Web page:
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Jerome L. Johnson
Jerome L Johnson.jpg
Admiral Jerome L. Johnson
Born (1935-09-21) September 21, 1935 (age 86)
Service/branchUnited States Navy
Years of service1956–1992
Commands heldVice Chief of Naval Operations
Battles/warsVietnam War

Jerome LaMarr Johnson (born September 21, 1935) is a retired four-star admiral of the United States Navy who commanded the U.S. Second Fleet, Joint Task Force 120, and NATO's Striking Fleet Atlantic from 1988 to 1990. He served as Vice Chief of Naval Operations from 1990 to 1992.

Johnson has endorsed the false[1][2][3][4] conspiracy theory that the 2020 presidential election was rigged to favor Joe Biden and claims that the United States "has taken a hard left turn toward Socialism and a Marxist form of tyrannical government."[5][6]

Early life and career

A Texas native, Johnson graduated from Texas A&M University in 1956; he would become the third A&M graduate to reach 4-star rank.

He then entered the Naval Aviation Cadet Program and was commissioned and designated a Naval Aviator. He served on active duty for almost 38 years. His commands at sea included Attack Squadron Twenty-Seven (VA-27), the combat stores ship USS San Jose, the aircraft carrier USS Coral Sea, Carrier Group Four, the U.S. Second Fleet, and NATO's Striking Fleet Atlantic.

Johnson is a graduate of the Naval Postgraduate School in Monterey, California, and the National Intelligence University in Washington, D.C. The latter later awarded him an honorary doctorate.[citation needed]

His final assignment was as the Vice Chief of Naval Operations. Before his retirement from active service, he became the Navy's "Gray Eagle," the longest-serving Naval Aviator on active duty.

Post-military career

After his military career, Johnson served for a decade as the President and Chief Executive Officer of the Navy-Marine Corps Relief Society. Founded in 1904, the non-profit provides financial, educational, and other assistance to active-duty and retired sailors, Marines, and their eligible family members. During his tenure, the Society disbursed more than $670 million in interest-free loans, grants, and tuition assistance for naval service families.[citation needed] Johnson stepped down in June 2003.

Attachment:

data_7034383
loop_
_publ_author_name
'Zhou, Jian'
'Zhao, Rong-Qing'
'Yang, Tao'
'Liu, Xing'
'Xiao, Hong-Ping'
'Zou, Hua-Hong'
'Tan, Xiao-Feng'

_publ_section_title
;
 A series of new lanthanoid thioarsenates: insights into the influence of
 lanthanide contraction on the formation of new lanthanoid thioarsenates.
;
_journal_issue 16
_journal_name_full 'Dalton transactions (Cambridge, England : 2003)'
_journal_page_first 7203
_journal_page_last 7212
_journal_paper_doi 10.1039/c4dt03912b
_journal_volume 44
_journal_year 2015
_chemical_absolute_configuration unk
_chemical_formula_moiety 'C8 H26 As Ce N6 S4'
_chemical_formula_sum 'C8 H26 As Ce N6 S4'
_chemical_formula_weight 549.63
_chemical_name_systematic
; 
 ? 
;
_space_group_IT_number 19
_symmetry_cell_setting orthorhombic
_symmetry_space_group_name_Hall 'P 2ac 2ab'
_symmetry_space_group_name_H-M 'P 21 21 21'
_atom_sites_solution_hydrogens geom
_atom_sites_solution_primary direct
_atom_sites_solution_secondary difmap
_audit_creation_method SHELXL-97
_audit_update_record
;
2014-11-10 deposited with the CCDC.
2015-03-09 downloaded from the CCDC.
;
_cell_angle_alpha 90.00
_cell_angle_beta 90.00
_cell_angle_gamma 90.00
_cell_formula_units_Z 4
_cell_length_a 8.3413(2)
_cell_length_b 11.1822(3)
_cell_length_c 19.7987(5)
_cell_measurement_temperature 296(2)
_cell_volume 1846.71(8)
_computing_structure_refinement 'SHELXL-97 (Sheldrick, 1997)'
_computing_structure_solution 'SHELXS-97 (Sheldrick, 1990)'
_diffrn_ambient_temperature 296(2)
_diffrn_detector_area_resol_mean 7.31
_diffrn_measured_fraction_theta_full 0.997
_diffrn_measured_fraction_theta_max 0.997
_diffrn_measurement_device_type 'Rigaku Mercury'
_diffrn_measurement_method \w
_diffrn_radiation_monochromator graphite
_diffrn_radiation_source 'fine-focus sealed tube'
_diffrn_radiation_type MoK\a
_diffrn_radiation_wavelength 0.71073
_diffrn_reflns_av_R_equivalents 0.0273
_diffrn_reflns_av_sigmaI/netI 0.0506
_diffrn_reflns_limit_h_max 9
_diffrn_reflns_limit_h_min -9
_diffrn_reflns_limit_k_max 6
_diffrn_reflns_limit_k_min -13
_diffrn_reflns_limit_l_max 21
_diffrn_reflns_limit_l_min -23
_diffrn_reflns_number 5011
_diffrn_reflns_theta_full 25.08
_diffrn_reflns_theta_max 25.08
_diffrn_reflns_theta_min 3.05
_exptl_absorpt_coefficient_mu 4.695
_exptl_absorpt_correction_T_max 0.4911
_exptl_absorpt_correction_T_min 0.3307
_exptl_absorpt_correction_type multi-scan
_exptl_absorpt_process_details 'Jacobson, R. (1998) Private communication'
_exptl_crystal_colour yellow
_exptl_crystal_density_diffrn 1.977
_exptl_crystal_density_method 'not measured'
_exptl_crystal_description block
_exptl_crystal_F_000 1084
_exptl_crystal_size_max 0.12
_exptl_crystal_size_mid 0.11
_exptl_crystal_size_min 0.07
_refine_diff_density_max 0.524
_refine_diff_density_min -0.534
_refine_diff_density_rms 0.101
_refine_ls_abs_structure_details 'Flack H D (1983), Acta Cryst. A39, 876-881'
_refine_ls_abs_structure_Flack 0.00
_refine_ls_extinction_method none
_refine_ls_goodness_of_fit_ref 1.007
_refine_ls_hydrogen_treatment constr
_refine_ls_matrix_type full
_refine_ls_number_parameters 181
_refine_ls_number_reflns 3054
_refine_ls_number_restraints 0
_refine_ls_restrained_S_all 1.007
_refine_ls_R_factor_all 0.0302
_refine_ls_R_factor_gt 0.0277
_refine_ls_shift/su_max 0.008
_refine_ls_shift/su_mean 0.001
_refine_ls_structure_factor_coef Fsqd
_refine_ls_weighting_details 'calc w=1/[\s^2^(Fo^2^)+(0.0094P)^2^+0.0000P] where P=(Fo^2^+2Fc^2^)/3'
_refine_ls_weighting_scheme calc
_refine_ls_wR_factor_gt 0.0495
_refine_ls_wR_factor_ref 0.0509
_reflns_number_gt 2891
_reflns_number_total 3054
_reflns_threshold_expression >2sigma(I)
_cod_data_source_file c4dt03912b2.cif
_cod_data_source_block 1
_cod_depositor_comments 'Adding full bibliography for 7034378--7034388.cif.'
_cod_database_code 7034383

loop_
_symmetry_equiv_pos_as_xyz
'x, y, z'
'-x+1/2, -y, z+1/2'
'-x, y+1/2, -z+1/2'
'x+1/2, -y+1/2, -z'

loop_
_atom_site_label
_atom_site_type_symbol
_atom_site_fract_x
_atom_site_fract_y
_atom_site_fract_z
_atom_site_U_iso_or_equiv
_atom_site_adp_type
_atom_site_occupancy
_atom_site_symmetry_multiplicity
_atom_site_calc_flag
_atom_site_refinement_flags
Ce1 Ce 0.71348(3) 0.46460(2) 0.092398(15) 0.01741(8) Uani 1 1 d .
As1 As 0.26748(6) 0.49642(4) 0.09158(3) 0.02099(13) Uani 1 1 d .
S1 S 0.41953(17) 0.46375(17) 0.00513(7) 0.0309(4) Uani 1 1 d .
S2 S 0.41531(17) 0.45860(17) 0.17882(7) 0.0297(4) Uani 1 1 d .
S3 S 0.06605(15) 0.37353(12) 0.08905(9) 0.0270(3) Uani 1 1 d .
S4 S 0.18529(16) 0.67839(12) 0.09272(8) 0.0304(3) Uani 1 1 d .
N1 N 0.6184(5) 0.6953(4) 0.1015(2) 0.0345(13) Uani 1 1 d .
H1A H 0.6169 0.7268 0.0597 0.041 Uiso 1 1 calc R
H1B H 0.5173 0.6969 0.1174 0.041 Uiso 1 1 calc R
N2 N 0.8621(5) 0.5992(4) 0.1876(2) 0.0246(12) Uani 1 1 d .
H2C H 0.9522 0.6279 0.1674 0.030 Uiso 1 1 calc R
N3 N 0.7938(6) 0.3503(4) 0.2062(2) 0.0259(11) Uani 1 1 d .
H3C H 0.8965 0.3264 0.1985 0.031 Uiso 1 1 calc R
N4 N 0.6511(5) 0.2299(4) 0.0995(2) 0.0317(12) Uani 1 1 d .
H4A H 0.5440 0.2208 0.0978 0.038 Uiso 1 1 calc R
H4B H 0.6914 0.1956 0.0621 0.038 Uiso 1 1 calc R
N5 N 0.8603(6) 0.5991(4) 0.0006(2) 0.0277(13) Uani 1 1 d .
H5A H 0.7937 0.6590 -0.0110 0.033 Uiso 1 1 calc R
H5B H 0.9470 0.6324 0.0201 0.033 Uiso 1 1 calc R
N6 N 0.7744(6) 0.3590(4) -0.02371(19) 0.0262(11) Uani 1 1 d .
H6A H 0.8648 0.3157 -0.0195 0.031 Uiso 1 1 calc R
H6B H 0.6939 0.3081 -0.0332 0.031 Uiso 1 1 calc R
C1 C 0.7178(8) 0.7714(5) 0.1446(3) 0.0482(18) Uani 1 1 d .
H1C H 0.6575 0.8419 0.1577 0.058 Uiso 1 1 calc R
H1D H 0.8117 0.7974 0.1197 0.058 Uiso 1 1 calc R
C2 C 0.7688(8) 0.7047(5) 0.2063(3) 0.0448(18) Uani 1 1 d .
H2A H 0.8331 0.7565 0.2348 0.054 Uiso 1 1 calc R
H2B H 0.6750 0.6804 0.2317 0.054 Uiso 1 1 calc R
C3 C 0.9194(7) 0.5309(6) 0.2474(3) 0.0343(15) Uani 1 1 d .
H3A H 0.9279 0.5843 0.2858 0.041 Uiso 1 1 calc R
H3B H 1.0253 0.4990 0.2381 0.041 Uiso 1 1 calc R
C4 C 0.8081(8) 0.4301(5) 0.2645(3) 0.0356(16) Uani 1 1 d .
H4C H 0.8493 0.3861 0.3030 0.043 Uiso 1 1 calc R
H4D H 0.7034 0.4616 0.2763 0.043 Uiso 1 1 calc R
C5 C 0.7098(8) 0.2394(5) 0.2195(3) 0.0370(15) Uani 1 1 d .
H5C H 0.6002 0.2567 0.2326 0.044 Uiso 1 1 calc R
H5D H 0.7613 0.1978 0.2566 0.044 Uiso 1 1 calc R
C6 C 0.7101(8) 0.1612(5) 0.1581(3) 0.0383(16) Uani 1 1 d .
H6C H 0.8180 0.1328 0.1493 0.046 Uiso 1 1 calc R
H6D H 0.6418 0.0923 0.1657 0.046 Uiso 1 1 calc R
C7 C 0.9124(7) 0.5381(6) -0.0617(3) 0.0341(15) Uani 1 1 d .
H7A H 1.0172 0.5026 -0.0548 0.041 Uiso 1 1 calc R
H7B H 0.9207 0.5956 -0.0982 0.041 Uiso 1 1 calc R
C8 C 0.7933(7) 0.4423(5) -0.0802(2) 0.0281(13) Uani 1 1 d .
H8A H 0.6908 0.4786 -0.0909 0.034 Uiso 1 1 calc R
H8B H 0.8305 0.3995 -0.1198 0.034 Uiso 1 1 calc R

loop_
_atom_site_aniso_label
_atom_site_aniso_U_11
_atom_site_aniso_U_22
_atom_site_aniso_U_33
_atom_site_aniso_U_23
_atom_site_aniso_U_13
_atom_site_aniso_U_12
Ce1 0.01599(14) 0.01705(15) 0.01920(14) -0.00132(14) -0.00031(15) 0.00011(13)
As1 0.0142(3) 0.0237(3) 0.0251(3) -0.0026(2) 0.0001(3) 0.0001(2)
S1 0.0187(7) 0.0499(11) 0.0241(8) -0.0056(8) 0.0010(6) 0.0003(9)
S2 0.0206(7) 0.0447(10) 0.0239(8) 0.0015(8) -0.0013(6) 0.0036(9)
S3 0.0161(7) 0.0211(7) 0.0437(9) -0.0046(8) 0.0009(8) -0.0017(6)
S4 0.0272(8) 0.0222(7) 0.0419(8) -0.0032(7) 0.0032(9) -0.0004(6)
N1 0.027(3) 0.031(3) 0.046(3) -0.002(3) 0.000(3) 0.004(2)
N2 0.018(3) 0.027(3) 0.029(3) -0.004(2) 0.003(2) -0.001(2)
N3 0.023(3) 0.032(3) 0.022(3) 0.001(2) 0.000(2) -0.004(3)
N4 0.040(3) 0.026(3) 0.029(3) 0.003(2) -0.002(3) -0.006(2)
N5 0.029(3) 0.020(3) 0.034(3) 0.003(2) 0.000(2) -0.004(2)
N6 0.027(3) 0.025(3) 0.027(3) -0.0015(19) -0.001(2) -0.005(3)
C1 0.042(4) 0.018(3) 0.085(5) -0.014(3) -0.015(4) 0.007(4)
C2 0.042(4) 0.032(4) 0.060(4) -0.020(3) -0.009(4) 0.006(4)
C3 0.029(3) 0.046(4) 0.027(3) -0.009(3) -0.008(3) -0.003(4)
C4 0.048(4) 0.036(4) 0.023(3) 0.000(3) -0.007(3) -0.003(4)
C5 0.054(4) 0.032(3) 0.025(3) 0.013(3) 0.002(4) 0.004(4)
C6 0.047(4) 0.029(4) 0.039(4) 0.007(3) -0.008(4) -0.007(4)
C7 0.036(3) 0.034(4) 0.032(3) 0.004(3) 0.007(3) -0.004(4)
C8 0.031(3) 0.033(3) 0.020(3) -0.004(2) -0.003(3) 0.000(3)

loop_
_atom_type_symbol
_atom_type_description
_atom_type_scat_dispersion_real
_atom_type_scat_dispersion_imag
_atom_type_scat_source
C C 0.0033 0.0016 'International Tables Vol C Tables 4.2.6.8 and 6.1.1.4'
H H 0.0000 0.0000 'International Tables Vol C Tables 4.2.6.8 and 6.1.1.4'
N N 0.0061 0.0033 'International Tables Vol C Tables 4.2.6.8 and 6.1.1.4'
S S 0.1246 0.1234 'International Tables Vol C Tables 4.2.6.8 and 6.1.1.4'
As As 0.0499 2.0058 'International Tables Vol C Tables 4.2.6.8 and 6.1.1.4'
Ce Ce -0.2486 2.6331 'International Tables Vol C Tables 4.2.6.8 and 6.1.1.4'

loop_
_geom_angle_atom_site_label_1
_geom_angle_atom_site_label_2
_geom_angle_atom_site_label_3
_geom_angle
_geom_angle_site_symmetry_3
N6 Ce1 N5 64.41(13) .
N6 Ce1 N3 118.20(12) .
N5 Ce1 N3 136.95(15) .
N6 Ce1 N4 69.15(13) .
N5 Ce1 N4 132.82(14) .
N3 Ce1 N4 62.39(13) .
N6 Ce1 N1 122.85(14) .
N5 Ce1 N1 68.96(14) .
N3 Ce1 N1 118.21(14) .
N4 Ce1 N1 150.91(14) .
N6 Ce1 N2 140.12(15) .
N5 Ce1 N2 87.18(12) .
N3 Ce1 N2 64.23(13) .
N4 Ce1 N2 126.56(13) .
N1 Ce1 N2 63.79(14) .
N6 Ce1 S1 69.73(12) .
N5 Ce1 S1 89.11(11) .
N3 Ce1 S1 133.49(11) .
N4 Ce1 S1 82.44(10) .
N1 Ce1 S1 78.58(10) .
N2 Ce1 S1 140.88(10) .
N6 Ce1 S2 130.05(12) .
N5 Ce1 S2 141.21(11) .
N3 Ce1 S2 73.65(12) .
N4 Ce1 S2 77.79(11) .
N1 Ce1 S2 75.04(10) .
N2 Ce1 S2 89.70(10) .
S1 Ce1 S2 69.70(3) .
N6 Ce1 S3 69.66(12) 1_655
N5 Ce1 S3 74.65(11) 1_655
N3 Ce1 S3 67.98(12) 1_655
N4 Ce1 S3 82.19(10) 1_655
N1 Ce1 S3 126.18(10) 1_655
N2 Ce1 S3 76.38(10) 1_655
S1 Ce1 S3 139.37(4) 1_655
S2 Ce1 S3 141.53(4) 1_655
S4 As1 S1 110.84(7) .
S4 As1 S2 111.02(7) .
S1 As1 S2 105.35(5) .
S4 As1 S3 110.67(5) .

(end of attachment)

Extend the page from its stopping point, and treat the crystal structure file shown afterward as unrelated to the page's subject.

From 2002 to 2004, he served as Chairman of the Board of the 385,000-member Military Officers Association of America (MOAA).

Johnson serves as Chairman of the Board of Directors for Smiths Detection Inc., and Smiths Interconnect Inc; Vice President and Board of Directors for Wärtsilä Defense Inc; Trustee for the National Museum of Naval Aviation at Naval Air Station Pensacola, Florida; and the Board of Advisors for the Jewish Institute for National Security Affairs.

Personal life

Johnson was married to Joy Johnson for 59 years until her death in 2014.[7] They have three adult children (Jennifer Till, Jill Drerup, and Julie Hayden), five grandchildren (Sara, Kelsey, Jacob, Christopher and Katherine Joy) and five great-grandchildren (Kyla, Isabel, Hailey, Jude and Levi). Johnson and his second wife, Marsha, reside in Fort Myers, Florida.[8]

See also


  1. ^ Crowley, Michael (2020-11-06). "Trump's False Election Fraud Claims Split Republicans". The New York Times. ISSN 0362-4331. Retrieved 2021-05-16.
  2. ^ "Trump continues to push false claims of election fraud in weekend flurry of press releases". Retrieved 2021-05-16.
  3. ^ "Trump falsely claims he won election as millions of votes remain uncounted". Retrieved 2021-05-16.
  4. ^ "Trump doubles down on false election claim in impeachment response". Retrieved 2021-05-16.
  5. ^ Bender, Bryan (May 11, 2021). "'Disturbing and Reckless': Retired Brass Spread Election Lie in Attack on Biden, Democrats". Politico. Retrieved May 12, 2021.
  6. ^ "Open Letter from Retired Generals and Admirals" (PDF). Flag Officers 4 America. Retrieved May 12, 2021.
  7. ^ Joy Johnson Obituary, 2014. Retrieved 20 Dec 2021.
  8. ^ Adams Jr., John A. Texas Aggies Go To War: In Service of Their Country. Expanded ed. College Station, TX: Texas A&M University Press, 2006. Print.

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